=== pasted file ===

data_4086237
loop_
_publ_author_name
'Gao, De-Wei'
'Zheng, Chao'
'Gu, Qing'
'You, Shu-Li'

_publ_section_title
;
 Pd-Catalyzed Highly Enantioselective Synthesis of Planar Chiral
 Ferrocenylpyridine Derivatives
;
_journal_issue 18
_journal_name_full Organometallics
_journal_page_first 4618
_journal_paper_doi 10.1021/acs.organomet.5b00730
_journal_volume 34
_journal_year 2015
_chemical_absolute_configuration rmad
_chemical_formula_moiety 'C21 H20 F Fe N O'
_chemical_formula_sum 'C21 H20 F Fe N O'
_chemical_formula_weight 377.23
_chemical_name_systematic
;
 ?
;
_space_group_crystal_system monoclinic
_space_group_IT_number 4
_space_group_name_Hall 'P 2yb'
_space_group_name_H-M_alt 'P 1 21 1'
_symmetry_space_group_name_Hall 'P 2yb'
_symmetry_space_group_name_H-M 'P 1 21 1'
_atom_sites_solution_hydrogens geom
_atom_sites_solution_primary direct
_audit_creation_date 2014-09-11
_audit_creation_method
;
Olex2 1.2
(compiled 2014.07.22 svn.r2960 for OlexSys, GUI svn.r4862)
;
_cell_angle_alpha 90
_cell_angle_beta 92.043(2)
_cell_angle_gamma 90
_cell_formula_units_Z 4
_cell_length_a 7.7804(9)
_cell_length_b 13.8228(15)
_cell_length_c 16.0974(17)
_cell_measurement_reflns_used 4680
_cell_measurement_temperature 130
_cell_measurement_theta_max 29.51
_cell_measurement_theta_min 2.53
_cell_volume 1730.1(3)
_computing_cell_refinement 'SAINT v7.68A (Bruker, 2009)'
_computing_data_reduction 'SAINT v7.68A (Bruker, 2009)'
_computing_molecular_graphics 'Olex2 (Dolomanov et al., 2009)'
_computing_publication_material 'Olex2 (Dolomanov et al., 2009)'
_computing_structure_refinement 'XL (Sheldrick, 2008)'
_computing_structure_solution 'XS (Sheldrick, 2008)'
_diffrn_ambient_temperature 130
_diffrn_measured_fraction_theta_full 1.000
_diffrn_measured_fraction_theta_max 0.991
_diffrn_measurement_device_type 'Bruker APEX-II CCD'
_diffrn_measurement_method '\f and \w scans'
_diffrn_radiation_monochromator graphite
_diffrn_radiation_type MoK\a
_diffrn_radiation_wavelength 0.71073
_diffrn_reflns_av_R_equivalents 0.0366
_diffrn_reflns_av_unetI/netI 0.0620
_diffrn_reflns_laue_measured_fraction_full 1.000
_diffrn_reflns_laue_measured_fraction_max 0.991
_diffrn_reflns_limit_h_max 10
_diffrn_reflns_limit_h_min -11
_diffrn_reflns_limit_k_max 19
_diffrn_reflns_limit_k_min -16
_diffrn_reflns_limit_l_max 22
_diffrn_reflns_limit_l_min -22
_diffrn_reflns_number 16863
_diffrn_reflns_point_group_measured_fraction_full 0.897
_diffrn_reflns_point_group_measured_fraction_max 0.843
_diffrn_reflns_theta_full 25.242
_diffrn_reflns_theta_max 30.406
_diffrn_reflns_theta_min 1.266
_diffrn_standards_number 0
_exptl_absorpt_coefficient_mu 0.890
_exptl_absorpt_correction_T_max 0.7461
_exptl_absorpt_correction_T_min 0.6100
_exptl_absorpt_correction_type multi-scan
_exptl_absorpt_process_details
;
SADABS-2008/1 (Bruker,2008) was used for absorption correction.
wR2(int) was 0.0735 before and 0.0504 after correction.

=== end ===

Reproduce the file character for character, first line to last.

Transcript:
data_4086237
loop_
_publ_author_name
'Gao, De-Wei'
'Zheng, Chao'
'Gu, Qing'
'You, Shu-Li'

_publ_section_title
;
 Pd-Catalyzed Highly Enantioselective Synthesis of Planar Chiral
 Ferrocenylpyridine Derivatives
;
_journal_issue 18
_journal_name_full Organometallics
_journal_page_first 4618
_journal_paper_doi 10.1021/acs.organomet.5b00730
_journal_volume 34
_journal_year 2015
_chemical_absolute_configuration rmad
_chemical_formula_moiety 'C21 H20 F Fe N O'
_chemical_formula_sum 'C21 H20 F Fe N O'
_chemical_formula_weight 377.23
_chemical_name_systematic
;
 ?
;
_space_group_crystal_system monoclinic
_space_group_IT_number 4
_space_group_name_Hall 'P 2yb'
_space_group_name_H-M_alt 'P 1 21 1'
_symmetry_space_group_name_Hall 'P 2yb'
_symmetry_space_group_name_H-M 'P 1 21 1'
_atom_sites_solution_hydrogens geom
_atom_sites_solution_primary direct
_audit_creation_date 2014-09-11
_audit_creation_method
;
Olex2 1.2
(compiled 2014.07.22 svn.r2960 for OlexSys, GUI svn.r4862)
;
_cell_angle_alpha 90
_cell_angle_beta 92.043(2)
_cell_angle_gamma 90
_cell_formula_units_Z 4
_cell_length_a 7.7804(9)
_cell_length_b 13.8228(15)
_cell_length_c 16.0974(17)
_cell_measurement_reflns_used 4680
_cell_measurement_temperature 130
_cell_measurement_theta_max 29.51
_cell_measurement_theta_min 2.53
_cell_volume 1730.1(3)
_computing_cell_refinement 'SAINT v7.68A (Bruker, 2009)'
_computing_data_reduction 'SAINT v7.68A (Bruker, 2009)'
_computing_molecular_graphics 'Olex2 (Dolomanov et al., 2009)'
_computing_publication_material 'Olex2 (Dolomanov et al., 2009)'
_computing_structure_refinement 'XL (Sheldrick, 2008)'
_computing_structure_solution 'XS (Sheldrick, 2008)'
_diffrn_ambient_temperature 130
_diffrn_measured_fraction_theta_full 1.000
_diffrn_measured_fraction_theta_max 0.991
_diffrn_measurement_device_type 'Bruker APEX-II CCD'
_diffrn_measurement_method '\f and \w scans'
_diffrn_radiation_monochromator graphite
_diffrn_radiation_type MoK\a
_diffrn_radiation_wavelength 0.71073
_diffrn_reflns_av_R_equivalents 0.0366
_diffrn_reflns_av_unetI/netI 0.0620
_diffrn_reflns_laue_measured_fraction_full 1.000
_diffrn_reflns_laue_measured_fraction_max 0.991
_diffrn_reflns_limit_h_max 10
_diffrn_reflns_limit_h_min -11
_diffrn_reflns_limit_k_max 19
_diffrn_reflns_limit_k_min -16
_diffrn_reflns_limit_l_max 22
_diffrn_reflns_limit_l_min -22
_diffrn_reflns_number 16863
_diffrn_reflns_point_group_measured_fraction_full 0.897
_diffrn_reflns_point_group_measured_fraction_max 0.843
_diffrn_reflns_theta_full 25.242
_diffrn_reflns_theta_max 30.406
_diffrn_reflns_theta_min 1.266
_diffrn_standards_number 0
_exptl_absorpt_coefficient_mu 0.890
_exptl_absorpt_correction_T_max 0.7461
_exptl_absorpt_correction_T_min 0.6100
_exptl_absorpt_correction_type multi-scan
_exptl_absorpt_process_details
;
SADABS-2008/1 (Bruker,2008) was used for absorption correction.
wR2(int) was 0.0735 before and 0.0504 after correction.